How Does 40 Years Of Painful Abuse & Betrayal Affect A Woman?

How Does 40 Years Of Painful Abuse & Betrayal Affect A Woman?

Welcome to Betrayal Trauma Recovery, this is Anne. I am honored to have a client on the podcast today. Her name is Florence. Florence is 75-years-old, and she has experienced a lot of trauma throughout her life, multiple, multiple times.

Florence: Thank you, Anne, it’s nice to be here. Thank you for having this organization, it’s something I wish I’d had 45 years ago.

Anne: Florence, I wanted to ask you, over the years, how has it change? How did you relate to it, say in your 30s or 40s or 50s? Did you try different things?

Florence: I have engaged several processes in trying to figure what was going on. I think this is, probably, one of the most challenging issues that a spouse can be called upon to deal with. I tell my husband, and everybody I know, that I’m everything I am today because of him, because I had to survive.

How Trauma Effects Functioning

Anne: How old were you, when you and your husband married?

Florence: I’ve been married forty-four years. I was introduced to his illness, but I didn’t know it was an illness, three days after we were married.

Anne: You were about 30 at the time?

Florence: Yes, in my early 30s. My first reaction was devastation and fear. Back in those days, women didn’t have the same options that they do today. I had just moved my two daughters and myself to a new location, where I had no friends and no associates and very little opportunity to find gainful employment to support myself. In doing so, I had cut off any support systems that I might’ve had, and I was really on my own.

Anne: Were you married before this?

Florence: I was.

Anne: You had children?

Florence: I was, I had two—

Anne: Okay, so you had two daughters coming into this marriage.

Betrayal Is A Form Of Abuse

Florence: They were five and eight. I went very deep into a place of trying to comprehend. I didn’t call myself a spiritual person at that time in my life. I did not have a religious persuasion, and I found myself searching. In order to do that, I did what I think a lot of people do, from what I’ve read, is that they explore with their spouse, trying to figure out what it is that their spouse is looking for and needing. Of course, that leads one into, probably, the darkest places on earth, because it’s a world of debauchery.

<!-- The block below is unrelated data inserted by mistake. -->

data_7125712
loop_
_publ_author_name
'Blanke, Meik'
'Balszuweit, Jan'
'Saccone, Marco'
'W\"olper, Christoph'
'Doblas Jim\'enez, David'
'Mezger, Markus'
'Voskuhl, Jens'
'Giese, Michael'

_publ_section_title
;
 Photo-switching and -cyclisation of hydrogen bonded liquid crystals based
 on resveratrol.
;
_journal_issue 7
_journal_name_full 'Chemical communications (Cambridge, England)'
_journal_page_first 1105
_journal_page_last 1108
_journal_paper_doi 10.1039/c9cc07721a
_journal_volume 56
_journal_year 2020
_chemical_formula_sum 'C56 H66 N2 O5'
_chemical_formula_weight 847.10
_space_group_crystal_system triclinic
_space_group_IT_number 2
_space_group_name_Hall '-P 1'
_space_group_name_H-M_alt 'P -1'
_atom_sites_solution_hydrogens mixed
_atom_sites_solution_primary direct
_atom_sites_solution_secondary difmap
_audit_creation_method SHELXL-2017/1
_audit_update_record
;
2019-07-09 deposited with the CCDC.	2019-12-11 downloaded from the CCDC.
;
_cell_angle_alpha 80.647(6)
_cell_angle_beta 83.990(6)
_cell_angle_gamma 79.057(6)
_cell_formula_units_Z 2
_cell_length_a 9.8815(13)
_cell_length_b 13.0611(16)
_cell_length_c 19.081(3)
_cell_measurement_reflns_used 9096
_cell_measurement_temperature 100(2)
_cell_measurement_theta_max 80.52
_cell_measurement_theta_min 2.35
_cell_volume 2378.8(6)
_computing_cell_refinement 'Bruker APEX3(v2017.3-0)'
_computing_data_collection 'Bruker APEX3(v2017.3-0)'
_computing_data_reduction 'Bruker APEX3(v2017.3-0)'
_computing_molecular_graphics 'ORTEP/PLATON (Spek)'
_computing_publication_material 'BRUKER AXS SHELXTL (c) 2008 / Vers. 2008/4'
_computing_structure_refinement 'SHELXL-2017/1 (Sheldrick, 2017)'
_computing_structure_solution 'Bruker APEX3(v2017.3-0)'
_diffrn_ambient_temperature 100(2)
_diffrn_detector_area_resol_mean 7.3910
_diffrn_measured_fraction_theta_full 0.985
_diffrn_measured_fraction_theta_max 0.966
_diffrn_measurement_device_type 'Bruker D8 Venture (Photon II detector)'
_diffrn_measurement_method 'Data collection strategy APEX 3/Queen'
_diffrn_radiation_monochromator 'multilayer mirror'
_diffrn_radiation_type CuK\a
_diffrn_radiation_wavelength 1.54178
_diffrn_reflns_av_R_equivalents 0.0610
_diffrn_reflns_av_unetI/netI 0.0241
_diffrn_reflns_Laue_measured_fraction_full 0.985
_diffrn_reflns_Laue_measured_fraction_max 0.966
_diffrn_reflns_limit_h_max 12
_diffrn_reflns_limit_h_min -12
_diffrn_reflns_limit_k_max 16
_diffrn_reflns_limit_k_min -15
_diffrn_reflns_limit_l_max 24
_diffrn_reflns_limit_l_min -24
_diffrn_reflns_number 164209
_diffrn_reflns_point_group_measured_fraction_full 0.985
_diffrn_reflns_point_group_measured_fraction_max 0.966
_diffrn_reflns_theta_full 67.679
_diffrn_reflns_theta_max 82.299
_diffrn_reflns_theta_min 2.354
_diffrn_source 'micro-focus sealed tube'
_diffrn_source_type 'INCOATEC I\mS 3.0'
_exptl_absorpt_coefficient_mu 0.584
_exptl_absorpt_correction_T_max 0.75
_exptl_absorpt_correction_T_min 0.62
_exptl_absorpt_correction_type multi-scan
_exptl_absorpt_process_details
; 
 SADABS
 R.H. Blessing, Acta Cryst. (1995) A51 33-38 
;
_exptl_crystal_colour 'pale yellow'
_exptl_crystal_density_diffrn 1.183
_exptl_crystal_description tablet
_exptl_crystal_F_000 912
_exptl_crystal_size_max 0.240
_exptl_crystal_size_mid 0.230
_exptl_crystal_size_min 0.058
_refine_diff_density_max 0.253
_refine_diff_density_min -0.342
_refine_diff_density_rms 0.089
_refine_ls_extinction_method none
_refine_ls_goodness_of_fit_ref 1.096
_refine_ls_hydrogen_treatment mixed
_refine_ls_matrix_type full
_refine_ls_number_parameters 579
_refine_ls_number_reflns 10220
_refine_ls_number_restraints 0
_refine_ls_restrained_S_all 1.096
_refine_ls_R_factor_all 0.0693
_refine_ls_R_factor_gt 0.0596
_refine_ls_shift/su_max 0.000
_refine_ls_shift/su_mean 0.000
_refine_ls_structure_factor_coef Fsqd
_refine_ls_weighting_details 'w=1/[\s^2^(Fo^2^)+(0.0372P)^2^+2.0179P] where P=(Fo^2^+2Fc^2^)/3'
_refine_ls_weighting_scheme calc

It didn’t take me long to figure out that that was not for me. I had to make a heartfelt decision and tell my husband that I could not live that kind of life with freedom of sex with other people and going to nudist camps and pornographic exhibitions. It was just not the right thing for me at all. It hurt my heart, it didn’t help my heart. He apologized and swore that he would never make those bad choices again, and we started over. Until the next time.

By the next time, I became aware of his activities, I knew enough to go for help. We both went through a lot of counseling. He was identified as a sex addict. That being said, there were not the organizations that there are today, like the SLAA, 12-Step programs. He went through a lot of one-on-one counseling, but it came trailing back in.

What Is The Abusive Cycle?

The problem was, I didn’t realize that he had regressed back to those activities. I only was experiencing the negative behavior and the abuse, which, after 20, 25, 30 years of marriage, you get to the point where you do your own thing, you make the best of it, and if somebody wants to be a damn fool and act like a child, let them be a damn fool and act like a damn child. You just can’t let your life be run by that, you know.

Anne: Did you know you were being abused, or did you just think of it as, “Oh, my husband’s—”

Florence: I knew I was being abused and I knew he was sick. I’ve been doing a lot of reflecting, because the last year has been a year of repeated difficulties and such a challenge. I remember back when my youngest daughter was 15-years-old, and she and I took a trip out west, when we visited a childhood friend of mine. He asked me face-to-face, “What’s wrong? You’re not right.” I said, “Well, my husband isn’t right, he’s sick.” I didn’t elaborate on it. How could I? I didn’t have the words for it.

How Does Abuse Stay Hidden?

I remember thinking many years later, the only people that I could tell that to were people that I’d known for a long time, who actually had some confidence in me, because I became aware of the fact that nobody would believe me. People will say, “Oh, he’s so charming,” “Oh, he’s such a sweet man.” He is, and he’s a beguiling, needful child.

What do you do, go out on the street and bang a drum, and say, “I’m being emotionally abused by a man who can’t show me love, or who can’t relate to me?” You can’t do that. Nobody will believe you, so you try to create wellness within a challenging situation. That’s what I did for years, until it all broke open. For the last ten years, I thought he had frontal temporal lobe disorder.

It makes the second time I’ve misdiagnosed him in my life. Obviously, I’m not much of a psychotherapist. Because of his anger, I felt that his actions were typical of frontotemporal lobe dementia. In fact, I actually got him to go to a neurologist. It was really embarrassing and a waste of time, “It’s not Alzheimer’s, I’m right, it’s frontal temporal lobe.” Well, I wasn’t right. Yeah, it’s very hard when you get older.